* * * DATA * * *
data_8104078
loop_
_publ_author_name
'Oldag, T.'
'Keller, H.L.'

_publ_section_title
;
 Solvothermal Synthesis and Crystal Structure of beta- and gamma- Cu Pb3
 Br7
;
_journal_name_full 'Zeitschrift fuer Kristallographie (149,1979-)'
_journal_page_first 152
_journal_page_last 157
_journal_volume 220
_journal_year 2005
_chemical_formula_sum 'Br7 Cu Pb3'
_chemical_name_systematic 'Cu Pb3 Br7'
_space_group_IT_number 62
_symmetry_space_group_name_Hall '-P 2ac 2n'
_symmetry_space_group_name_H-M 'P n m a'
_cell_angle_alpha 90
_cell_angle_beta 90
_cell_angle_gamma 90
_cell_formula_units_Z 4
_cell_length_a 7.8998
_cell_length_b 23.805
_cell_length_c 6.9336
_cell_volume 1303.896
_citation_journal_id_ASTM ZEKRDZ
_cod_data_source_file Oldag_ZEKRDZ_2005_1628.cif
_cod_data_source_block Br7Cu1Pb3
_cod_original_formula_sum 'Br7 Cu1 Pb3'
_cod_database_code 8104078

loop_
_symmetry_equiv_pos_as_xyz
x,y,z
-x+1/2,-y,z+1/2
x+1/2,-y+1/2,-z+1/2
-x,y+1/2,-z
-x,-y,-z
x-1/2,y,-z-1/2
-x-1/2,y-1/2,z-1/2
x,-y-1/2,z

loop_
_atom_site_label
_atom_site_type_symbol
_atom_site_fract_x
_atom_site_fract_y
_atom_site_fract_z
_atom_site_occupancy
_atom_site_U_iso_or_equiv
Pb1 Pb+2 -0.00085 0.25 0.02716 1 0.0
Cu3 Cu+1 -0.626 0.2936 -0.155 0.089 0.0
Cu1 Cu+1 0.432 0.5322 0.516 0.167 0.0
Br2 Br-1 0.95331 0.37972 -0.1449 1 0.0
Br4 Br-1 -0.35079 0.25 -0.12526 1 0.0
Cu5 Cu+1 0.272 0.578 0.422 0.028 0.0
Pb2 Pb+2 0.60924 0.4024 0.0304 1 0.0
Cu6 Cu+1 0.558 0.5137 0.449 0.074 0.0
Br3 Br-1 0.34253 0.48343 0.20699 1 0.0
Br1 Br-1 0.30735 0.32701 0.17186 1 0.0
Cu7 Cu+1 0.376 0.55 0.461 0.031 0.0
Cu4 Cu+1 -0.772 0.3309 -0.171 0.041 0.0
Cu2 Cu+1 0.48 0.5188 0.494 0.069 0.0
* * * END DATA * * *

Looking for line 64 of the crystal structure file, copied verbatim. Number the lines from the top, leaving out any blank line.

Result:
Cu2 Cu+1 0.48 0.5188 0.494 0.069 0.0